12/7/11 – Mexican President Felipe Calderón, along with the heads of state and other representatives of Central American nations, strongly encouraged the U.S. government to stem the demand for drugs and the stream of firearms in the 13th Summit of Tuxtla (XIII Cumbre de Tuxtla) in Mérida, Yucatán on Monday December 5. They credited the over 40,000 deaths in Mexico during Calderón’s regime to the power and wealth of drug organizations generated by the elevated drug demand.
“In the last few decades, the extraordinarily high-demand for drugs has granted tremendous financial power to illicit organizations,” unanimously declared the representatives of Central America. Despite attributing the might of organized crime to the high consumption of drugs, they reaffirmed their stance against drug cartels.”With criminals there cannot be debility, indulgence or doubt, because when we fall for it – it empowers them,” said Sebastián Piñera, President of Chile who was this year’s non-Central American guest. Nonetheless, they emphasized the power of illegitimate business undermining the rule of law in Latin America, which has cost the lives of thousands of civilians and police officers in the Central American region. Guatemala harbors one of the largest share of members of the powerful Los Zetas cartel, a Mexican cartel whose influence and power has seeped across the Mexican-Guatemalan border into Central America.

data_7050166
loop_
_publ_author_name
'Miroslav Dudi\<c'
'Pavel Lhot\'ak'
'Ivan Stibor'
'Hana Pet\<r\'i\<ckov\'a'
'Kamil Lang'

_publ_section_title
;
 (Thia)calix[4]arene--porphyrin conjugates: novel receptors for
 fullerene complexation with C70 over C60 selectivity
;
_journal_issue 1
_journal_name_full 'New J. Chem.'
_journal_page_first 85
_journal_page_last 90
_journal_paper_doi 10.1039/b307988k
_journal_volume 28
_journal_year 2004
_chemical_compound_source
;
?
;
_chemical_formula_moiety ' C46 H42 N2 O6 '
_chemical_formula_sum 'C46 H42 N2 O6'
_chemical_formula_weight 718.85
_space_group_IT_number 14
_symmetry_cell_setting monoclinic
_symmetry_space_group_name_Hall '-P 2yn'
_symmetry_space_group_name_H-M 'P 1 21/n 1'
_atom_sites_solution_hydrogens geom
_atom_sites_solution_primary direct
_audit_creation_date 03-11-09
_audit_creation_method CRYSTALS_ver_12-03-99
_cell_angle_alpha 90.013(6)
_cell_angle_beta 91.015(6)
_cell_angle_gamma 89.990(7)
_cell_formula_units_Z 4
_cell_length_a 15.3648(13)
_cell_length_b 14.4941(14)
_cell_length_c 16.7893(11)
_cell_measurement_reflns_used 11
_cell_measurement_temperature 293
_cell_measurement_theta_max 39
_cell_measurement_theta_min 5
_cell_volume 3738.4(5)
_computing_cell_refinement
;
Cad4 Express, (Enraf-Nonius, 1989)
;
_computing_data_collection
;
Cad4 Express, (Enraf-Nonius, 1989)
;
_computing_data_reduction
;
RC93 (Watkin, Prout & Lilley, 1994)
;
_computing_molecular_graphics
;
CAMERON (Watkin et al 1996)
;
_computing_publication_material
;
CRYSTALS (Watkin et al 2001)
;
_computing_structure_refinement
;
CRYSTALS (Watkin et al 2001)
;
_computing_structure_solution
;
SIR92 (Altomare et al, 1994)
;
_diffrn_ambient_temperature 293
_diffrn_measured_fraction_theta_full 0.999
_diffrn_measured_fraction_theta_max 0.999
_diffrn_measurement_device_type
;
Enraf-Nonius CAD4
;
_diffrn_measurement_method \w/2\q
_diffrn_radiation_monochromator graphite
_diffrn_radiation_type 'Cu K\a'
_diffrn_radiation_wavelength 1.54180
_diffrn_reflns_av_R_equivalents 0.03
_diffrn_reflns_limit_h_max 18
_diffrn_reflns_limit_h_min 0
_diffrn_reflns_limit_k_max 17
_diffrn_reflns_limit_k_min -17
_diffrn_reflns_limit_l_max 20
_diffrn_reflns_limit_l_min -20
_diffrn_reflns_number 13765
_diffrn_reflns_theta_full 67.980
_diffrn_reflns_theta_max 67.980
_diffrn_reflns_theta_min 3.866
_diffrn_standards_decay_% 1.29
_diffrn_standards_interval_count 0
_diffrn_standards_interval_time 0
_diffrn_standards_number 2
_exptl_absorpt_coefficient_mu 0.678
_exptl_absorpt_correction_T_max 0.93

In addition to addressing drug demand, Alejandro Poiré, Mexico’s Minister of Interior (Secretario de Gobernación) noted in an open letter that the firearms used by criminals are imported from “consumer-nations” due to insufficient regulations that provide criminal groups with easy access to high power weapons. He suggested “exploring all possible alternatives to halt the flow of armament that empowers them.”
The meeting, at which President Calderón announced the newly established $160 million dollar Yucatán Agreement, included the chief executives of Guatemala, Belize, Honduras, Nicaragua, Panamá, El Salvador, Colombia, Chile and the Dominican Republic. According to the Mexican government’s website, the Yucatán Agreement is “designed to contribute to the economic, social, and institutional development of both regions through the financing of infrastructure projects, technical assistance and trade in goods and services linked to infrastructure.”